More information about DKIM you can find at:




How to setup SPF, DMARC and DKIM for Exchange.

Since years there are some extra “settings” you can set to make sure your email does not get tagged as SPAM, as the other party can check if the email comes from a legitimate source.

There are some things you can do to make sure your email does not get tagged as SPAM:

  • Do not get blacklisted.
  • Make sure your server is not an open relay.
  • Setup an Sender Policy Framwork (SPF)
  • Setup a Domain-based Message Authentication, Reporting and Conformance (DMARC) policy
  • Setup DomainKeys Identified Email


In the coming blogs I will write about how to setup SPF, DKIM and DMARC for an exchange system.


(SPF) Sender Policy Framework.

The Sender Policy Framework is published in 2006 by the IETF and made a standard in 2014. Originally called Sender Permitted From. The framework is setup to minimize the amount of spam coming in. In the SPF record you create you let the receiver end know from which ip-address or range of ip-adresses email sent by your organization can originate from. If the sending host is not in the SPF record, receiving mailservers can block the mail completely or mark it as spam.

An SPF record is setup in your DNS. It’s a TXT record.

There are lots of sites on the internet that test your spf record, lets have a look at our (Netflex.nl) SPF record:

v=spfl include: netblocks.mimecast.com include:spf.protection.outlook.com include:spf.exclaimer.net -all Prefix Type version include include include all Value s Pfl netblocks_mimecast.com Prefix Desc Pass Pass Pass Fail Description The SPF record version The specified domain is searched for an •alloW_ The specified domain is searched for an •alloW_ The specified domain is searched for an •alloW_ Always matches. It goes at the end of your record. (From http://mxtoolbox.com/spf.aspx)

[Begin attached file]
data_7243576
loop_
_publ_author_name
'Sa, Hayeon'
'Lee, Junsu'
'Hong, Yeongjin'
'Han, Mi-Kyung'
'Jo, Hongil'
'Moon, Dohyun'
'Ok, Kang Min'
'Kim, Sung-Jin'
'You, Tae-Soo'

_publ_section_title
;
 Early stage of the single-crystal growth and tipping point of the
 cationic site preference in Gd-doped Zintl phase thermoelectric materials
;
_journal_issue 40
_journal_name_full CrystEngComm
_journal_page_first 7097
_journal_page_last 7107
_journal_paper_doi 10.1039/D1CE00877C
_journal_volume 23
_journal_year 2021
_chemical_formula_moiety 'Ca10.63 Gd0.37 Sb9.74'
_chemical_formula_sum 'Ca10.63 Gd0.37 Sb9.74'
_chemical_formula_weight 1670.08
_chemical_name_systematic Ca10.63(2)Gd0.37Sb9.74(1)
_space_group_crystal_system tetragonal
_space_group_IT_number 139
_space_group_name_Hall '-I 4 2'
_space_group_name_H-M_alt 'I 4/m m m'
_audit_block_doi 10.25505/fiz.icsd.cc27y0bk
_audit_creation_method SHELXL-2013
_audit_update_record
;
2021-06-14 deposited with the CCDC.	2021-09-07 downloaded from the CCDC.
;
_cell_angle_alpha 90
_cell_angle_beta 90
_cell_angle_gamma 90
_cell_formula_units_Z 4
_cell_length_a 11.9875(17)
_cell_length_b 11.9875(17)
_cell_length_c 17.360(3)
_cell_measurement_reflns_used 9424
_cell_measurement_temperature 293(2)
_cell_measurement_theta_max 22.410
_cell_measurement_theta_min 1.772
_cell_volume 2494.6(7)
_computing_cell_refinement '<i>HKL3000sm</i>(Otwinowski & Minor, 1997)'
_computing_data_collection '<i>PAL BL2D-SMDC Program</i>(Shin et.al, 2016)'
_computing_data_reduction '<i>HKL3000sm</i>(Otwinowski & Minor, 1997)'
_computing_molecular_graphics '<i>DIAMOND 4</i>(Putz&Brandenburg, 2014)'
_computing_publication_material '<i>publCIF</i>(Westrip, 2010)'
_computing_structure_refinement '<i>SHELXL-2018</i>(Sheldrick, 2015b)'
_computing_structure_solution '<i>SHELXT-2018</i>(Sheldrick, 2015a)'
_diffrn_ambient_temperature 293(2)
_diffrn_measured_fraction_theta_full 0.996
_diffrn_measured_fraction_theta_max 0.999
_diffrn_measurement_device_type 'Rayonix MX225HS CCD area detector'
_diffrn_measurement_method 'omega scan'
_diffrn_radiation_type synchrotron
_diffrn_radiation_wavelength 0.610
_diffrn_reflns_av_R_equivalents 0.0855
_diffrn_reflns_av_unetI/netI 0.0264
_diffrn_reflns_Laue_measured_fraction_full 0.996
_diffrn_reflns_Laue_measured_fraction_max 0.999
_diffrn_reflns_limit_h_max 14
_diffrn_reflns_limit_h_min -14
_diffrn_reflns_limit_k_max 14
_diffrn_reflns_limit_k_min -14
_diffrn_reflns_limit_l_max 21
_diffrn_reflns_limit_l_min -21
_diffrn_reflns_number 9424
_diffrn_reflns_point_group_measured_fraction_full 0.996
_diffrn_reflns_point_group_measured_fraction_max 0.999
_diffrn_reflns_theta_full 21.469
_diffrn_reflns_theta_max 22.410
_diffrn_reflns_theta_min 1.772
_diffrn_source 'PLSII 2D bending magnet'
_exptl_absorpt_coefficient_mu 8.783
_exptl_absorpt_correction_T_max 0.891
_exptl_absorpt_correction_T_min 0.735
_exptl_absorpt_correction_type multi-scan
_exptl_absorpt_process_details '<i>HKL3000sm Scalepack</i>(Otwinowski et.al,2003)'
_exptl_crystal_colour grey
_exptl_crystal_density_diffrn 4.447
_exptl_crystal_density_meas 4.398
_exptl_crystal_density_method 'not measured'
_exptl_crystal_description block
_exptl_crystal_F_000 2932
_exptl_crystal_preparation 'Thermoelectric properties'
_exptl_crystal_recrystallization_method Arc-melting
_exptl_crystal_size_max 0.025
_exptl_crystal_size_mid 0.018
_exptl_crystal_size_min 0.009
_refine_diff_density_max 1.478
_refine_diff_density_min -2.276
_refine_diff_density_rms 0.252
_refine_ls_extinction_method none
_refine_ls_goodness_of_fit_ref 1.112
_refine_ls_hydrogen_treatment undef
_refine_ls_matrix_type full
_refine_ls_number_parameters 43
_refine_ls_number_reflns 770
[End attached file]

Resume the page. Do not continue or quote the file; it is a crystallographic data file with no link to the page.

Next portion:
The first part of the spf record indicates the version of SPF: spf1

Then there are some includes, these are the domains that are searched for an allow when an email is accepted by a foreign server. The last option is -all, ?all or ~all depending if the email should:

Pass (+all)

Fail (-all)

SoftFail (~all)

Neutral (?all)



Intended action


The SPF record designates the host to be allowed to send



The SPF record has designated the host as NOT being allowed to send



The SPF record has designated the host as NOT being allowed to send but is in transition

accept but mark


The SPF record specifies explicitly that nothing can be said about validity



The domain does not have an SPF record or the SPF record does not evaluate to a result


Our spf record is pretty strict and fails every email that does not fall in any of the includes. If you set up a spf record for the first time and do not know if every domain is accounted for in the spf record, you can set the qualifier to a setting that is less strict.

One of the best ways to create a good spf record for your environment is to check which sites sent mail for your domain, and then use a spf calculator, like the one on www.spfwizard.net

When you have created a well-defined spf record, go to your hosting provider and create a TXT record on their server with the appropriate settings.

To test your spf record you can use:


I will discuss DKIM in my next blog.

Scroll to Top